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View Diary: Once again, the Pentagon is determining U.S. industrial policy (8 comments)

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  •  Yes.. we are all aware of Newton's Laws (0+ / 0-)

    but this is a deriviative of the Fischer-Tropsch process.  This has been around since the 1920's.  Germany used this process extensively to generate synthetic fuels during WWII.

    There are commercial scale plants running this process in the US, China, Middle East, Scandanavia, and others.

    Syntroleum is a US company that has been working for years to generate Fischer-Tropsch jet fuel and has already demonstrated it in the field fueling live B-52 take-offs and landings with a 50/50 blend of standard Jet Fuel and their synthetic product.

    It typically relies on Hydrogen and Carbon Monoxide.  The company that says they have a working model to use at sea says their process is "a bit different".  The Hydrogen they will get from splitting the water, but I am unclear as to whether they've found a way to use CO2 (doubtful given how stable that molecule is) or has a way to catalyze a process to produce CO as needed.

    Красота спасет мир --F. Dostoevsky

    by Wisper on Mon Jan 20, 2014 at 05:07:31 AM PST

    [ Parent ]

    •  non sequitur? (0+ / 0-)

      "…we are all aware of Newton's Laws…but this is a derivative of the Fischer-Tropsch process."

      (a) Newton's laws have nothing to do with this. It's simple chemistry and the energy of reactions. Are we all aware of those laws, too?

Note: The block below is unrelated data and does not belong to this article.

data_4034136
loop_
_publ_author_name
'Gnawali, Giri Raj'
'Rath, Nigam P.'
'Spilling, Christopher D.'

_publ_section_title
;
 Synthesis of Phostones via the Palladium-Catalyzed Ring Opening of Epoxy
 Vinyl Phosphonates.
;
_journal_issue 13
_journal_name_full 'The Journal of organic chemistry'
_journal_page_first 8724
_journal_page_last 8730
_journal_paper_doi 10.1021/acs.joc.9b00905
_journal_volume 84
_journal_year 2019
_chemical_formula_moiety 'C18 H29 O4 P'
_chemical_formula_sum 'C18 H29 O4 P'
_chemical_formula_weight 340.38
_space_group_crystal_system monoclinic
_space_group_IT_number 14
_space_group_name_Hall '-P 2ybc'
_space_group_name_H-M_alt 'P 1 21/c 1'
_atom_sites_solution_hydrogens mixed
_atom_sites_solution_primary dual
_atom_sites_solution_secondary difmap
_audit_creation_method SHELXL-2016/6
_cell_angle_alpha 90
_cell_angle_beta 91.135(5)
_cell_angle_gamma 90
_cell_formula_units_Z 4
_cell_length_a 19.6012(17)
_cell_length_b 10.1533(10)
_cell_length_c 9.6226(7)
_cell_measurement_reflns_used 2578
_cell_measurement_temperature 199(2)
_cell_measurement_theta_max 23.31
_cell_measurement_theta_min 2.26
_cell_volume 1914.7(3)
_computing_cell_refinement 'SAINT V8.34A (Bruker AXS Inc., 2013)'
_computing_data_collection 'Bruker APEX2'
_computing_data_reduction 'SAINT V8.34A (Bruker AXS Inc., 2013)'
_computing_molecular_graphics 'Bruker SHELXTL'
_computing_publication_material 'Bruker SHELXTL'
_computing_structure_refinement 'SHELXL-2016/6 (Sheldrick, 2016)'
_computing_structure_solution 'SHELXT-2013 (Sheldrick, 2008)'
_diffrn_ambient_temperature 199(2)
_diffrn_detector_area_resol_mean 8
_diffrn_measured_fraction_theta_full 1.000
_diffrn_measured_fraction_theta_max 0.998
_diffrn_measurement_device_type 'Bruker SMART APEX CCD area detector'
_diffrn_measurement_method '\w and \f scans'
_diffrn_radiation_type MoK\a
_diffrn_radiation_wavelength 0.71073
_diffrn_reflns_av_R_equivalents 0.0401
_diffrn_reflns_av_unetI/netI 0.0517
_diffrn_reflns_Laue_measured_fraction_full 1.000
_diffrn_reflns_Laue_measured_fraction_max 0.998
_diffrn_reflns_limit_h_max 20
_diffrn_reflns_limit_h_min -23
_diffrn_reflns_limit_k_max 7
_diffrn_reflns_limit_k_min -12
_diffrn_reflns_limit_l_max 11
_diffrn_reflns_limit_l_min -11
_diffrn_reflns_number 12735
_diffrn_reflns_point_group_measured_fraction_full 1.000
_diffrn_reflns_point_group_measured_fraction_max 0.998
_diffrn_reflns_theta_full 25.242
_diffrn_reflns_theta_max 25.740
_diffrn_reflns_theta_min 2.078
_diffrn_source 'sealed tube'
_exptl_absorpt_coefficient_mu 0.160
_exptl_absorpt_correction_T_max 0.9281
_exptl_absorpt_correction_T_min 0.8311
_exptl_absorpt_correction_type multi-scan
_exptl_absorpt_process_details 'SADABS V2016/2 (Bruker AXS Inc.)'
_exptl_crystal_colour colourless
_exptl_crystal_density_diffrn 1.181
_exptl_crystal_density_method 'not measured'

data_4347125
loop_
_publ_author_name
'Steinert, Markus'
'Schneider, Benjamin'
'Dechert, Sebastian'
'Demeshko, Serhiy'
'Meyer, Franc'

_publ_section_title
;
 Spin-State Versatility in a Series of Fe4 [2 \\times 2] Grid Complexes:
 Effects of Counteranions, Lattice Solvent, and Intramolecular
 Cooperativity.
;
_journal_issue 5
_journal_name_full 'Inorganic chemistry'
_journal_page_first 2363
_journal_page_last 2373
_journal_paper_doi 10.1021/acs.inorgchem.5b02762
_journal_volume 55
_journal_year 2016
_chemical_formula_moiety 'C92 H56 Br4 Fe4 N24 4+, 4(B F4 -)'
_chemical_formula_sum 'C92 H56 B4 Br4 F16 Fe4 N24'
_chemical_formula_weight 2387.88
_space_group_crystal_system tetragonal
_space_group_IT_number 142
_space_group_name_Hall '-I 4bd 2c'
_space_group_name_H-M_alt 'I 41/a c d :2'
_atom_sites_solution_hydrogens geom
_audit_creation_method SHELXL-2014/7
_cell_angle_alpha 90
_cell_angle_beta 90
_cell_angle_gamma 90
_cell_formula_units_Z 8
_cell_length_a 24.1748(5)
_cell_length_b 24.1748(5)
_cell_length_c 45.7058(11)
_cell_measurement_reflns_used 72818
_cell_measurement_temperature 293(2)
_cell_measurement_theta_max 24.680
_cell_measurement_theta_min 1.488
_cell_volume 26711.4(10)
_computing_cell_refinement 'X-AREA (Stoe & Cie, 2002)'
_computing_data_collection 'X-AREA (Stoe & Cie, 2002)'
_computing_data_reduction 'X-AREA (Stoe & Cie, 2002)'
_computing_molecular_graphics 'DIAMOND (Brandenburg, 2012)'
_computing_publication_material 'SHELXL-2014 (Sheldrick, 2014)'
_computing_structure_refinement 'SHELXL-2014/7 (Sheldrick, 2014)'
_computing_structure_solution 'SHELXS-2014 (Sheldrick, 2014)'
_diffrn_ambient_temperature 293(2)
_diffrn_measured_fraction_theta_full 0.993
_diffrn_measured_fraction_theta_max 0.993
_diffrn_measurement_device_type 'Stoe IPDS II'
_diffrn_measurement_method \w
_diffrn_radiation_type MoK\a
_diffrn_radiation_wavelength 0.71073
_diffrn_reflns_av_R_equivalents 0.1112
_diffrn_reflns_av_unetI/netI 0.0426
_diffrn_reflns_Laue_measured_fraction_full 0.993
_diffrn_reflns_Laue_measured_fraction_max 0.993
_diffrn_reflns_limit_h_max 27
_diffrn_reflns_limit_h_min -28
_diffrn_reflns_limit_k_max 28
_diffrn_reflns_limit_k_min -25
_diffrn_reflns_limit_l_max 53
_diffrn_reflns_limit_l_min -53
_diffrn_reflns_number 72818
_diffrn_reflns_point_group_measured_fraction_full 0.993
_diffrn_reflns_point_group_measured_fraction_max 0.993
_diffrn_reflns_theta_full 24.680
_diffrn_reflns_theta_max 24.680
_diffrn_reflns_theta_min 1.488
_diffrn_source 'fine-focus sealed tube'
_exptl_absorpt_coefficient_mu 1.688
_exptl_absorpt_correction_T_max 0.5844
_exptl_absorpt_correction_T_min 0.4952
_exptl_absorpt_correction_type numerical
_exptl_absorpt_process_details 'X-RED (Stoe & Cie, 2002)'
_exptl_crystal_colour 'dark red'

(b) Why does the name of the process matter? Are you saying that Fischer-Tropsch violates the laws of chemistry and thermodynamics to give us free energy? No matter how you slice it, "generating" jet fuel from water and carbon dioxide is a net energy-negative process. That was my entire point.

      It's kind of like the breathless news stories you see about the "engine that runs on water". They leave out the part about the massive amounts of electricity needed to convert the water into hydrogen and oxygen.

      What is valued is practiced. What is not valued is not practiced. -- Plato

      by RobLewis on Mon Jan 20, 2014 at 06:42:13 AM PST

      [ Parent ]

      •  Yeah.. I got it (0+ / 0-)

        and my point was not that this was a miraculous perpetual motion machine of free energy.

        It is an almost 100-year old process which, if viably adapted to an on-site system that can be used at sea, could displace a chunk of the invested energy costs of extracting/refining/transporting/trying not to spill the current version of toxic liquid upon which our Navy currently relies.

        It also provides a way to source jet-fuel chemically from the materials in sea water through a prescribed catalytic process rather then drilling and pumping out more fossil fuel from depleting reserves.

        The chemical process is no doubt net-negative, as it is veritably required to be per the laws of physical science.  But the PROCESS could be a net-positive if it diminishes the need for hauling jet-fuel to remote patches of ocean to be transferred from ship to ship all around the world.

        Красота спасет мир --F. Dostoevsky

        by Wisper on Mon Jan 20, 2014 at 06:57:35 AM PST

        [ Parent ]

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